While inflation’s effect on the overall economy is undisputed, its effect on consumer electronics sales may be overblown. Downward pricing pressure in some categories, an easing supply chain, and a post-pandemic slow-down in demand for some products may have a more profound effect on items like TVs and laptops in the coming months.
Certainly, the 500-pound gorilla in the overall retail market is still inflation. For example, consumer prices—excluding food and energy costs—rose a staggering 6.6 percent in September compared to a year ago. That is the fastest rate of inflation the U.S. has seen in 40 years.
So with prices for food and utilities continuing to rise, consumers are throttling back on non-essentials like new clothes and shiny electronics. Indeed, sales of consumer electronics and white goods fell 0.8 percent in September. The question is, will these trends continue?
“Inflation has definitely impacted consumer electronics sales,” says Avi Greengart, lead analyst at Techsponential, “but the impact is selective and is often dwarfed by other factors.”
Several analysts agree that other factors are playing a more important role in CE sales. Many consumers splurged during the pandemic on 4K TVs and laptops, for example, just as supply chain problems reduced inventories and drove up prices. But this year, the trend has reversed. While the price of many essentials skyrocketed, the price of items such as big-screen TVs fell by as much as 12.7 percent according to the Consumer Price Index this past summer. Even computer prices fell by 1 percent, according the report. Some analysts expect to see further price erosion.
“We’ll likely see some very strong discounting over the holidays and into 2023 on high-end TVs,” said Mark Vena, principal analyst at SmartTech Research. “Manufacturers cannot afford to have a slow holiday sales season as that’s the part of the year when typically most sales occur.”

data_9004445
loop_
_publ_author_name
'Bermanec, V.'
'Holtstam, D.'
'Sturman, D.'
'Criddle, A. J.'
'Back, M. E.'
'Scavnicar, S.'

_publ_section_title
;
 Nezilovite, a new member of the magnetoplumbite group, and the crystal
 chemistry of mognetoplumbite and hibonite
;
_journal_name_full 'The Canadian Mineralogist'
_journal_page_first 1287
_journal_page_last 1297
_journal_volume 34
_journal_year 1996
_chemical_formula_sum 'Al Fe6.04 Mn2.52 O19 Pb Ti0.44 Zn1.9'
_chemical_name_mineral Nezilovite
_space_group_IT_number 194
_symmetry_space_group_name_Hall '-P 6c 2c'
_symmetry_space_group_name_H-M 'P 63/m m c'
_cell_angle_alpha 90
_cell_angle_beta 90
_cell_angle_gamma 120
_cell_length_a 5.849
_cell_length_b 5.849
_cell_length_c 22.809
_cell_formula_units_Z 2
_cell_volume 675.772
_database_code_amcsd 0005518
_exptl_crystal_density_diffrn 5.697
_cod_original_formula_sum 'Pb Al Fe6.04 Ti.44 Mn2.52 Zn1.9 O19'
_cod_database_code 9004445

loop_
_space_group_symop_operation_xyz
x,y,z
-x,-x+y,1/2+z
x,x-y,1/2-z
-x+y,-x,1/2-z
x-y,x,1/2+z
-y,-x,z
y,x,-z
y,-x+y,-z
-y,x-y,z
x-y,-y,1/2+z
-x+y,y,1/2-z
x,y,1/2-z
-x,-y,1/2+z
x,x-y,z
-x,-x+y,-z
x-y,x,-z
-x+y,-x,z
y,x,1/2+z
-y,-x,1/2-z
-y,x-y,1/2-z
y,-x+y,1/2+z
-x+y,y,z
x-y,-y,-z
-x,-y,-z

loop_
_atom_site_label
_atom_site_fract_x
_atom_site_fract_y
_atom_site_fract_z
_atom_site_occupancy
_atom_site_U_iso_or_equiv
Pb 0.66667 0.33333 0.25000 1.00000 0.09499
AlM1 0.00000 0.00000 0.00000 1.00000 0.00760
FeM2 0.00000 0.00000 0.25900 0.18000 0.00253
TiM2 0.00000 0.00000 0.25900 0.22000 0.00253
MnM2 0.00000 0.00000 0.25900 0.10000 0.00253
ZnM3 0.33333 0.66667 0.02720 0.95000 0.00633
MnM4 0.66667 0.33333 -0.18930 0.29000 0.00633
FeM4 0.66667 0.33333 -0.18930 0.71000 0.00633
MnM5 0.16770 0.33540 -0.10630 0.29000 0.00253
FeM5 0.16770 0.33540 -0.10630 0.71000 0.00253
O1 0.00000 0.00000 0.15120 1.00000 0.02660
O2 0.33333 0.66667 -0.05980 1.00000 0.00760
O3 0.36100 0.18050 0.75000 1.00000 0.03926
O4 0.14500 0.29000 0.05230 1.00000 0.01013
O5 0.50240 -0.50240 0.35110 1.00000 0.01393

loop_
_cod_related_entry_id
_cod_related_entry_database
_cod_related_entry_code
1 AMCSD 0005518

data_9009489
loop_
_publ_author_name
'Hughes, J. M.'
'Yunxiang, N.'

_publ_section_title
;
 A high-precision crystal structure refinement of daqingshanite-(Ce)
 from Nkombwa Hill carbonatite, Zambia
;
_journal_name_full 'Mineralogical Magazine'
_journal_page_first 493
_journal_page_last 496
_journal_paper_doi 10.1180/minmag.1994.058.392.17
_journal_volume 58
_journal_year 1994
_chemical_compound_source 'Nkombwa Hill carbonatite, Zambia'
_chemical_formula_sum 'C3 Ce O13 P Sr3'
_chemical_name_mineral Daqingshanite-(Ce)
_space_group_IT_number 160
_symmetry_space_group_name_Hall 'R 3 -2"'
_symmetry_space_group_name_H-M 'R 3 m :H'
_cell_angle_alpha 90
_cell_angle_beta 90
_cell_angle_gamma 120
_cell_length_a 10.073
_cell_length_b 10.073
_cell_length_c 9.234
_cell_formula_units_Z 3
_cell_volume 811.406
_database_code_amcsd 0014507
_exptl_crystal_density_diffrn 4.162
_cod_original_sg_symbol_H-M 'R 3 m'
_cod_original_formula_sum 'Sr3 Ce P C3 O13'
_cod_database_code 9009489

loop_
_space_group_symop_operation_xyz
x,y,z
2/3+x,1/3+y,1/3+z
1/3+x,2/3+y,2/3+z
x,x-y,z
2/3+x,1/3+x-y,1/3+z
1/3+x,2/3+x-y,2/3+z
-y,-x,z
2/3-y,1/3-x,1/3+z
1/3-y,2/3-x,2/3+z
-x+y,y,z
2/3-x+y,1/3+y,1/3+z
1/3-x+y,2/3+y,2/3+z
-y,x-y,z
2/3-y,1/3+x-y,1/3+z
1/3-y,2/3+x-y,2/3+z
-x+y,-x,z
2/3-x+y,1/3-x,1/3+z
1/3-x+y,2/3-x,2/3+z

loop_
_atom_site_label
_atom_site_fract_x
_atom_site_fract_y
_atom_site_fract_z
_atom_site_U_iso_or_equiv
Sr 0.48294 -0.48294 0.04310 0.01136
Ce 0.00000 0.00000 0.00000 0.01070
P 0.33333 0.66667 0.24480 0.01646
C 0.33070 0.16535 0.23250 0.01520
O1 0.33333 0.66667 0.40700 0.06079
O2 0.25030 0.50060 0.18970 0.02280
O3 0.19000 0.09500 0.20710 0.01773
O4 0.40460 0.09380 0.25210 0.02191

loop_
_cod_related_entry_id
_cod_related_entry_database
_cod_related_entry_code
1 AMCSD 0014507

And while inflation continues to impact overall PC sales, including laptops, Vena doesn’t believe it’s the core reason for slowing sales. “The PC market has been contracting because it’s no longer benefiting from pandemic sales and the work-from-home effect,” he points out. “And we’re not likely to see a repeat of the kind of historic buying binge seen in 2020 and 2021 to upgrade systems any time soon.
“PC video game and TV sales soared,” concurs Greengart, “and now there’s a bit of a hangover. Prices are actually down in these categories and supply is up.”
One company in the midst of the supply chain is 3M. It provides adhesives and electronic films and coatings to high-tech customers like smartphone makers, so it’s considered a bellweather of things to come. In its most recent investor conference, 3M said it expects to see continued “softness” in smartphone, tablet, and TV sales. The company also agreed that supply chain issues seem to have largely abated. So there will be some pressure to offer discounts to boost sales. On the other hand, retailers should at least be able to count on a steady stream of products.
Overall, analysts at AlixPartners expect consumers will continue to spend. The National Retail Federation recently forecast that holiday retail sales during November and December will grow between 6 percent and 8 percent over 2021 to between $942.6 billion and $960.4 billion. But at the same time, the middle income shoppers may get squeezed. In order to offset price increases in food and services, mainstream consumers will look increasingly to bargain retailers like Walmart for deals on countertop appliances and TVs. (Walmart declined to comment on expected trends for this Dealerscope story.) Meanwhile, affluent customers will continue their discretionary spending, impervious to inflationary trends elsewhere.
As for the consumer buying hangover, it seems to extend into all corners of high-tech goods. At least one major American bicycle brand that did not wish to be identified told Dealerscope the market may be temporarily saturated. After a couple of years of surging demand, there’s now a huge back inventory of ebikes.
Nevertheless, there are some CE bright spots that analysts expect will hold up well over the next few months, specifically in accessories and peripherals.
“Peripheral devices seem to be immune—to some extent—to the impact of inflation,” notes Vena, because users can’t delay critical purchases for items like printers and webcams.
And while smartphone sales are down globally, says Greengart, “Apple iPhone sales are up.” While Apple expects to see slower growth in iPhones sales, its sales numbers demonstrate that when they need a new phone, consumers are willing to invest in premium products, says Greengart.
In spite of these countervailing forces, the Federal Reserve’s three-quarters of a point hike in interest rates in November will no doubt increase the cost of credit card debt and cause some consumers to shy away from big purchases over the holidays and through early next year. Many economists expect the Fed’s move will be the last hike this year and for some time to come—unless inflation rears its ugly head, and then all bets are off.